Porting Linux to the DEC Alpha: The Kernel and Shell
Despite our great progress, much work remains to be done on Linux/Alpha:
As mentioned above, we need to deploy some sort of BIOS-emulation facility so that we can execute the proprietary initialization code on some expansion cards. While initial code exists and works, it does not support the real-mode 32-bit instructions that are used in the BIOSes of some cards.
We need to tackle the great unsolved problem of floating-point exception handling. Programs that are floating-point intensive are not likely to work until this is done.
We need to write a character-cell driver and an X server for the TGA graphics adapter that is provided with Multia and several other Digital Alpha systems.
We desperately need shared libraries! As of this writing, the statically-linked executables in Linux/Alpha are rather large (around 200Kb for a typical utility, several megabytes for the X server). Shared libraries will decrease both disk space requirements and virtual-memory usage.
We need to work on compiler optimizations. The Alpha support in gcc does very good optimizations in some places, not so good in others. In addition, the compiler does not yet take advantage of Alpha's multiple-instruction issue feature. This feature allows more than one instruction to be issued per clock cycle, but only certain combinations are allowed. By carefully rearranging the instructions in the executable, one can take advantage of this feature and achieve significant performance improvements.
All in all, we are excited about the future. Linux/Alpha, even in its relatively primitive state, feels like a real Linux system. Addressing the above areas can only make it better!
Jim Paradis works as a Principal Software Engineer for Digital Equipment Corporation as a member of the Alpha Migration Tools group. Ever since a mainframe system administrator yelled at him in college, he's wanted to have a multiuser, multitasking operating system on his own desktop system. To this end, he has tried nearly every UNIX variant ever produced for PCs, including PCNX, System V, Minix, BSD, and Linux. Needless to say, he likes Linux the best. Jim currently lives in Worcester, Massachusetts with his wife, eleven cats, and a house forever under renovation. He can be reached via e-mail at email@example.com and on the WWW at www.iii.net/users/jrp.html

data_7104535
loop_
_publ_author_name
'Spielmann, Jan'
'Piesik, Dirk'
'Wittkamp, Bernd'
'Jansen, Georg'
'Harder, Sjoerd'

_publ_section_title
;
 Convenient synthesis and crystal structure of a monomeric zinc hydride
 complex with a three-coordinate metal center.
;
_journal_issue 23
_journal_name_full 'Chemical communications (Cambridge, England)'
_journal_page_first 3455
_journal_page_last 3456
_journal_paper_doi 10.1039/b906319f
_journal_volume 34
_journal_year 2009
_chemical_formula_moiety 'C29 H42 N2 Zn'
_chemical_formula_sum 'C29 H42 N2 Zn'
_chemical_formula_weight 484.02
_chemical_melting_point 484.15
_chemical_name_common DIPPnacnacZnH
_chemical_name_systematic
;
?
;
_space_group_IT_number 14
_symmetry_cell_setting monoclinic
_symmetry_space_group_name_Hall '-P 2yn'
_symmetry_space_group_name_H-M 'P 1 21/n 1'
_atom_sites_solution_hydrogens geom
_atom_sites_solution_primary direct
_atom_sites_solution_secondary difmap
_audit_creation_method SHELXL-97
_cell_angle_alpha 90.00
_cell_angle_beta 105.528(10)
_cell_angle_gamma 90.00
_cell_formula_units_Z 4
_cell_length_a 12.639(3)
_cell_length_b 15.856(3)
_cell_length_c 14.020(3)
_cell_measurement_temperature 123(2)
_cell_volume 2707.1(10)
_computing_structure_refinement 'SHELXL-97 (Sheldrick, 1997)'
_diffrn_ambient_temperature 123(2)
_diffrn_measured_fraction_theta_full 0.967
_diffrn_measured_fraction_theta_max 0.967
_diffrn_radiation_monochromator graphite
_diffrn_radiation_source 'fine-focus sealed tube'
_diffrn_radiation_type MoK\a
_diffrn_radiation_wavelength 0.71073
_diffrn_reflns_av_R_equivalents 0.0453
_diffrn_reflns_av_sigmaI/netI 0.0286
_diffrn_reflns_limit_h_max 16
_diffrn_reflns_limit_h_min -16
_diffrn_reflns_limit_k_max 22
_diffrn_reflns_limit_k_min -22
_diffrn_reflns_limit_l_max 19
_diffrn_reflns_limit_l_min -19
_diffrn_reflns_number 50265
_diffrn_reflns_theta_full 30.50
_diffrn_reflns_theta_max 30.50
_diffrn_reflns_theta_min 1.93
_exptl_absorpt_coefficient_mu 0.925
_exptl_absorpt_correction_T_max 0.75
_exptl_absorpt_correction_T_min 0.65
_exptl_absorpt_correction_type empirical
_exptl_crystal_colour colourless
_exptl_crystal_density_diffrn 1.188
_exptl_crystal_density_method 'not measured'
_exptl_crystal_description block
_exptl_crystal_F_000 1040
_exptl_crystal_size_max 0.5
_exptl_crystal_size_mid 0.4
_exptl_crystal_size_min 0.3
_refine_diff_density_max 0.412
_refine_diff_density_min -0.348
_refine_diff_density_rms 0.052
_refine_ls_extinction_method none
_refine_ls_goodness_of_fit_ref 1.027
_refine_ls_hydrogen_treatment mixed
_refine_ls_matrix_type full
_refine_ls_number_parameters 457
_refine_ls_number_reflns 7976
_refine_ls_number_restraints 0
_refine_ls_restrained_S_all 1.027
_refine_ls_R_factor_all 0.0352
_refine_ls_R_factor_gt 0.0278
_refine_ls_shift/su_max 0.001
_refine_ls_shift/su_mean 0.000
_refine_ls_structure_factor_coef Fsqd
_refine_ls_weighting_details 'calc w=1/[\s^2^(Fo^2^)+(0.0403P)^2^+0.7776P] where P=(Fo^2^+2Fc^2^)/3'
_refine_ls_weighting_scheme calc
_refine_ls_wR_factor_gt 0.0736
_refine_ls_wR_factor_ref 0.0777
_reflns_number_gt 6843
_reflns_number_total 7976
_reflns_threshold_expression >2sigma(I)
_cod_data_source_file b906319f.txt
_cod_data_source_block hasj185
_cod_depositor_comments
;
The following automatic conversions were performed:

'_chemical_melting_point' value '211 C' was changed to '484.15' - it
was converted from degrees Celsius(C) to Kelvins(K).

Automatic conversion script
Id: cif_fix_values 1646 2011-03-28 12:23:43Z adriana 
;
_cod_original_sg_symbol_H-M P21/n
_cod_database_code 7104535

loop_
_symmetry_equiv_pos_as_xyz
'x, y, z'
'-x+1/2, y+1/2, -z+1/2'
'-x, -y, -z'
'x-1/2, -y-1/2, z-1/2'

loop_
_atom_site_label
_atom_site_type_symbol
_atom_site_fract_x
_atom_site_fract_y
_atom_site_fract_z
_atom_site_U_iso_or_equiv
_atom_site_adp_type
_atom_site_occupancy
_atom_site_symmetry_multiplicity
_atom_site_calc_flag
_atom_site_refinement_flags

Practical Task Scheduling Deployment
One of the best things about the UNIX environment (aside from being stable and efficient) is the vast array of software tools available to help you do your job. Traditionally, a UNIX tool does only one thing, but does that one thing very well. For example, grep is very easy to use and can search vast amounts of data quickly. The find tool can find a particular file or files based on all kinds of criteria. It's pretty easy to string these tools together to build even more powerful tools, such as a tool that finds all of the .log files in the /home directory and searches each one for a particular entry. This erector-set mentality allows UNIX system administrators to seem to always have the right tool for the job.
Cron traditionally has been considered another such a tool for job scheduling, but is it enough? This webinar considers that very question. The first part builds on a previous Geek Guide, Beyond Cron, and briefly describes how to know when it might be time to consider upgrading your job scheduling infrastructure. The second part presents an actual planning and implementation framework.
Join Linux Journal's Mike Diehl and Pat Cameron of Help Systems.
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- Stunnel Security for Oracle
- The Firebird Project's Firebird Relational Database
- Murat Yener and Onur Dundar's Expert Android Studio (Wrox)
- SUSE LLC's SUSE Manager
- Managing Linux Using Puppet
- My +1 Sword of Productivity
- Non-Linux FOSS: Caffeine!
- Google's SwiftShader Released
- SuperTuxKart 0.9.2 Released
- Doing for User Space What We Did for Kernel Space
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This ebook takes a look at some of the practical applications of the Linux on Power platform and ways you might bring all the performance power of this open architecture to bear for your organization. There are no smoke and mirrors here—just hard, cold, empirical evidence provided by independent sources. I also consider some innovative ways Linux on Power will be used in the future.Get the Guide